But one day, Walt sees a gang attacking his Hmong-immigrant neighbours, as they stumble on to his lawn – and he scares them off with a gun. The Hmong family begin to shower him with gifts and affection, as the gang circles every closer. It becomes clear that Walt is broken by the violence he committed more than fifty years ago in Korea. "You want to know what it's like to kill a man?" he asks. "It's gooddam awful and the only thing worse is being given a medal of honour for killing a guy who just wants to live."

Yet it becomes clear that Walt will fight back against the gang to defend his neighbours – and it seems like progress from Dirty Harry, but not much. Yes, liberal vigilantism is better than illiberal vigilantism, but only by inches.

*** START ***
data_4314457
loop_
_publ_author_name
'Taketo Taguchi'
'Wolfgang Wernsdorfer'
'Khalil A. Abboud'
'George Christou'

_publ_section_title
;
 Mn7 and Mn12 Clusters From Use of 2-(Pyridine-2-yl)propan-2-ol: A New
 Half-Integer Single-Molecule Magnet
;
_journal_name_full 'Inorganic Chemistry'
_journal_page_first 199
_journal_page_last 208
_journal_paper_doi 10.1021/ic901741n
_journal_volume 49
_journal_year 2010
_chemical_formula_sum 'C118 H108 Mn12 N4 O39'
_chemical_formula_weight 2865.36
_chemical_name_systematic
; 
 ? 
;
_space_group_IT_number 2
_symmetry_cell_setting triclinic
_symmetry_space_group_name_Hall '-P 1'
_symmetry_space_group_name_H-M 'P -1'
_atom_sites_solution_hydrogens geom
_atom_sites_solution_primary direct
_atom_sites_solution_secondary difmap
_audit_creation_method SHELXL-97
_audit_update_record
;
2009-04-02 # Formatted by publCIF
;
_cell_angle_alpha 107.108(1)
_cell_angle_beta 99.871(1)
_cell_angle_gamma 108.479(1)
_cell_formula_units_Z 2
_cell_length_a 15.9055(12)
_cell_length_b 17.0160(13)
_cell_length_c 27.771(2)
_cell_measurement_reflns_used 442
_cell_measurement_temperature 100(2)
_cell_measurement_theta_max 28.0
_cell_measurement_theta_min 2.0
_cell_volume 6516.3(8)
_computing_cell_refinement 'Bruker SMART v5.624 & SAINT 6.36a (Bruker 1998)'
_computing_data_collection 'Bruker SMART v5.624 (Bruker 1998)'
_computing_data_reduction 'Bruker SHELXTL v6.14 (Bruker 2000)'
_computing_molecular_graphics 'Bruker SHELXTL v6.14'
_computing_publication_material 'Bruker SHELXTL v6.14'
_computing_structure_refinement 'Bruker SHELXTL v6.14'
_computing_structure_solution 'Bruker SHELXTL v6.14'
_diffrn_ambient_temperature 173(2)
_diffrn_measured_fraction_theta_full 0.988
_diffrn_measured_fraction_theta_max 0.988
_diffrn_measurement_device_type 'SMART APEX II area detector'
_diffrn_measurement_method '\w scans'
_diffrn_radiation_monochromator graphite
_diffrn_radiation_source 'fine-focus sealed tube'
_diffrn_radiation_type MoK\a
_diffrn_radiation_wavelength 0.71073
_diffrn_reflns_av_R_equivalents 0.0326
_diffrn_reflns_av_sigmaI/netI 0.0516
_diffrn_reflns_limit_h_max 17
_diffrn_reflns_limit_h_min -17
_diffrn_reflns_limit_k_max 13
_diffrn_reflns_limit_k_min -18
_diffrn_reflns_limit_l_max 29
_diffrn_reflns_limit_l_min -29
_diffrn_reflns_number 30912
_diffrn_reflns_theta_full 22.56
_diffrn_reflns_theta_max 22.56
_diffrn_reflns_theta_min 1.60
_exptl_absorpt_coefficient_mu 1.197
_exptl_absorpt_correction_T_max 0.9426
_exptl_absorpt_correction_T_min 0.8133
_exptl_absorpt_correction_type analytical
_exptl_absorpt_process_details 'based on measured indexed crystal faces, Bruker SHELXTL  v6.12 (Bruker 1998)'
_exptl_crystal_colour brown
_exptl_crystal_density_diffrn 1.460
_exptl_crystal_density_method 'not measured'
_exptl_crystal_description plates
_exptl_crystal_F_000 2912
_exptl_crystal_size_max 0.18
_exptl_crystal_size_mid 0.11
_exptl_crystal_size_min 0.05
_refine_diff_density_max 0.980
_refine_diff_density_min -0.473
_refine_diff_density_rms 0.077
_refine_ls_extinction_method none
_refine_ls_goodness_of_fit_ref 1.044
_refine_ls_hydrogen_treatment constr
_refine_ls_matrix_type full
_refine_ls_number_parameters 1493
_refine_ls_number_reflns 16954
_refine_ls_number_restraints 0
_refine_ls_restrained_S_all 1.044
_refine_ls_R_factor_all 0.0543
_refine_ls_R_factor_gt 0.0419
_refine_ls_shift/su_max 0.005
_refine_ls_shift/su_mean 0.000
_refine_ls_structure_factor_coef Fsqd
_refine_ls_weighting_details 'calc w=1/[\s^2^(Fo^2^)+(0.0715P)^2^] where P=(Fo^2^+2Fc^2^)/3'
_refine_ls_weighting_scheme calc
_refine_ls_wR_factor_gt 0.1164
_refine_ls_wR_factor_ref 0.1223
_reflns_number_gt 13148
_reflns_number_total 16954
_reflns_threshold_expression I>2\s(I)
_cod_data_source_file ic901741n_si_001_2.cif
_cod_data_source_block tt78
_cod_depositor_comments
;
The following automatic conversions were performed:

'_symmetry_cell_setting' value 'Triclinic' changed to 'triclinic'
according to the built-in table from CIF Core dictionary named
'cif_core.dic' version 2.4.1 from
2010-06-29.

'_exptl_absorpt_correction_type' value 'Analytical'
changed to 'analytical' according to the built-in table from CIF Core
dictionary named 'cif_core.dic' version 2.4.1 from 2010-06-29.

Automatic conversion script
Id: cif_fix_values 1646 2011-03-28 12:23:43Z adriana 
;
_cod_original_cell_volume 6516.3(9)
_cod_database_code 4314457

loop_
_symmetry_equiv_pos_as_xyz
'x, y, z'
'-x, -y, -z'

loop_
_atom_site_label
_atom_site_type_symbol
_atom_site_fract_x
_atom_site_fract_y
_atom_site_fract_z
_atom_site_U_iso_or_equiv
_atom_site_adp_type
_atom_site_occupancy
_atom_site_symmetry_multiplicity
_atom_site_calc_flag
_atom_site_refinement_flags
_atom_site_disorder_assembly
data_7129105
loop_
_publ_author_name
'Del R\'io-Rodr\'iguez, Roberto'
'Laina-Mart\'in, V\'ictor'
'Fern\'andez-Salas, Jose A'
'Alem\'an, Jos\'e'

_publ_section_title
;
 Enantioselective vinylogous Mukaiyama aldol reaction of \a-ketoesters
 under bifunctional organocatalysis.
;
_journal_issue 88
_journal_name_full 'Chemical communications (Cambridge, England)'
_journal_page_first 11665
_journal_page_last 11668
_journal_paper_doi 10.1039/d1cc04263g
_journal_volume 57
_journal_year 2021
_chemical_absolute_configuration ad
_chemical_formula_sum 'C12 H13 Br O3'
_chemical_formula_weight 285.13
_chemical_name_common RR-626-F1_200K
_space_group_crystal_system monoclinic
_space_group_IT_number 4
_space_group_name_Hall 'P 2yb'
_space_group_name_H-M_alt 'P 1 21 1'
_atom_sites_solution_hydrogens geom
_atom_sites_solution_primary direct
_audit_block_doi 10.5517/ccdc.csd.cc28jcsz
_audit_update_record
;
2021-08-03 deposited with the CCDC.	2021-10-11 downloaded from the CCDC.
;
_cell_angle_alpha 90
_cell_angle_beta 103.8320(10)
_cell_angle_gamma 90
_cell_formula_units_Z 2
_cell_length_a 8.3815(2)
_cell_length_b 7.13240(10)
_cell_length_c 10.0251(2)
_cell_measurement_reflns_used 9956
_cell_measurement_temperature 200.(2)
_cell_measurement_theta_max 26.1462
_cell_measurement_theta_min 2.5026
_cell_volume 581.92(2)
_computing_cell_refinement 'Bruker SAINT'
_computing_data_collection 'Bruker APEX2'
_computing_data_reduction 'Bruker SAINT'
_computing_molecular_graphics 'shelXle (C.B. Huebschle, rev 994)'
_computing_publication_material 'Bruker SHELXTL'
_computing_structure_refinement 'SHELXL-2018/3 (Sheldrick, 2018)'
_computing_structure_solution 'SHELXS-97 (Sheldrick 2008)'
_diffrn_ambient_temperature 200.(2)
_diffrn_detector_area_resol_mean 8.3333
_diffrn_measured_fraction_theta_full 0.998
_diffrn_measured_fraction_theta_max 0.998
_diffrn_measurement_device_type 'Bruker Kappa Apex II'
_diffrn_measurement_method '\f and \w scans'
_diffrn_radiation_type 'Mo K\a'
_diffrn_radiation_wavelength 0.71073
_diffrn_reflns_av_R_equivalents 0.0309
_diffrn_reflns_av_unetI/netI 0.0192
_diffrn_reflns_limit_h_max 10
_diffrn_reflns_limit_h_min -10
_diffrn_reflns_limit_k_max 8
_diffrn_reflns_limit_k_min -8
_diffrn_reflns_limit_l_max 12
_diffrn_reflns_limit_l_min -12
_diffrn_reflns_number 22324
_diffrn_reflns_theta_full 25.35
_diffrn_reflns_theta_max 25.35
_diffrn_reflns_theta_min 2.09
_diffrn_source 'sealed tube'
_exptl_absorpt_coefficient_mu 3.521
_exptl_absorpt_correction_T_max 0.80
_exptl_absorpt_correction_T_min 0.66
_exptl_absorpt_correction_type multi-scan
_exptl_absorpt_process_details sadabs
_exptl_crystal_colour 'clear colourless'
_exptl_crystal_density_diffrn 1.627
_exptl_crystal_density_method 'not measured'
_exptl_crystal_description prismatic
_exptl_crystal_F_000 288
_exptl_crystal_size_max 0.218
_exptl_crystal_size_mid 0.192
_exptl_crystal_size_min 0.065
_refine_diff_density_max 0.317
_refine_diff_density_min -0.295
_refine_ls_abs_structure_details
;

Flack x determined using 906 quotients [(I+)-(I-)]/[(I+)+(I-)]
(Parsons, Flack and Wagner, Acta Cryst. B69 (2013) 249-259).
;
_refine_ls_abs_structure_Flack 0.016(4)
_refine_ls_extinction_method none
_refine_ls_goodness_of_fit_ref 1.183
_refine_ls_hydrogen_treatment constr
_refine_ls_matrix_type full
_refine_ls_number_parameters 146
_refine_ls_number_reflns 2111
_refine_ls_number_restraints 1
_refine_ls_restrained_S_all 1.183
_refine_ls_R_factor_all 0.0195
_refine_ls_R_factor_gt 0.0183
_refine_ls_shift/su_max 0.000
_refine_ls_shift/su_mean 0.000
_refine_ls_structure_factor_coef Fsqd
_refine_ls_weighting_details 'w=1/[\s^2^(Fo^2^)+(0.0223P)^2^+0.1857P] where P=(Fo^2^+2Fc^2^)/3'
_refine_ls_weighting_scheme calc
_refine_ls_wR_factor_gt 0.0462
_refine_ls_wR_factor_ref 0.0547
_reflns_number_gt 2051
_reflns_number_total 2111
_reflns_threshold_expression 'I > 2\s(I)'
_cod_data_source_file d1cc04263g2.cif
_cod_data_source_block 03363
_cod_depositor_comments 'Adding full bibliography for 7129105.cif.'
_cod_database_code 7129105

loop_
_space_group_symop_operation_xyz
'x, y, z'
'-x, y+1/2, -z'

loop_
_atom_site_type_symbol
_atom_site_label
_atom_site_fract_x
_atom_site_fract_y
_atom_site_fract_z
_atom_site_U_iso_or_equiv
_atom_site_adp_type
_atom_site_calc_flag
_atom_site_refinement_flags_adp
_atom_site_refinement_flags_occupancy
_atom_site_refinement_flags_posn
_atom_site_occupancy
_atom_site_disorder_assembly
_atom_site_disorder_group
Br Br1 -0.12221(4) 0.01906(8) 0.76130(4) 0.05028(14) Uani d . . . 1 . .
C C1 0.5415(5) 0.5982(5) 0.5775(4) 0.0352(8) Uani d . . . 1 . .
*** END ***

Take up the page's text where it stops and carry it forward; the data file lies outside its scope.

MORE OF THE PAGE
But then the film surprises you – and shows how far Eastwood has really come. (If you don't want to know the ending of the film, skip this paragraph.) He goes to confront the gang, and we expect a gleeful shoot-out. But the gang are waiting for him, armed like a militia. Walt watches them slowly, sadly, and reaches into his jacket. As he does, he dares the gang to shoot him first. "Go ahead," he says – deliberately echoing Dirty Harry. They fill him with lead, there, in the street. But it turns out Walt was unarmed – and now the gang is going down for life. His neighbours are free at last. The echo of the old catch-phrase is ironic: Eastwood's smiling form of apology. The first time the actor said "Go ahead" on the big screen, he was sacrificing the law with violence to attack liberals. This time, he was using the law and non-violence, to defend immigrants.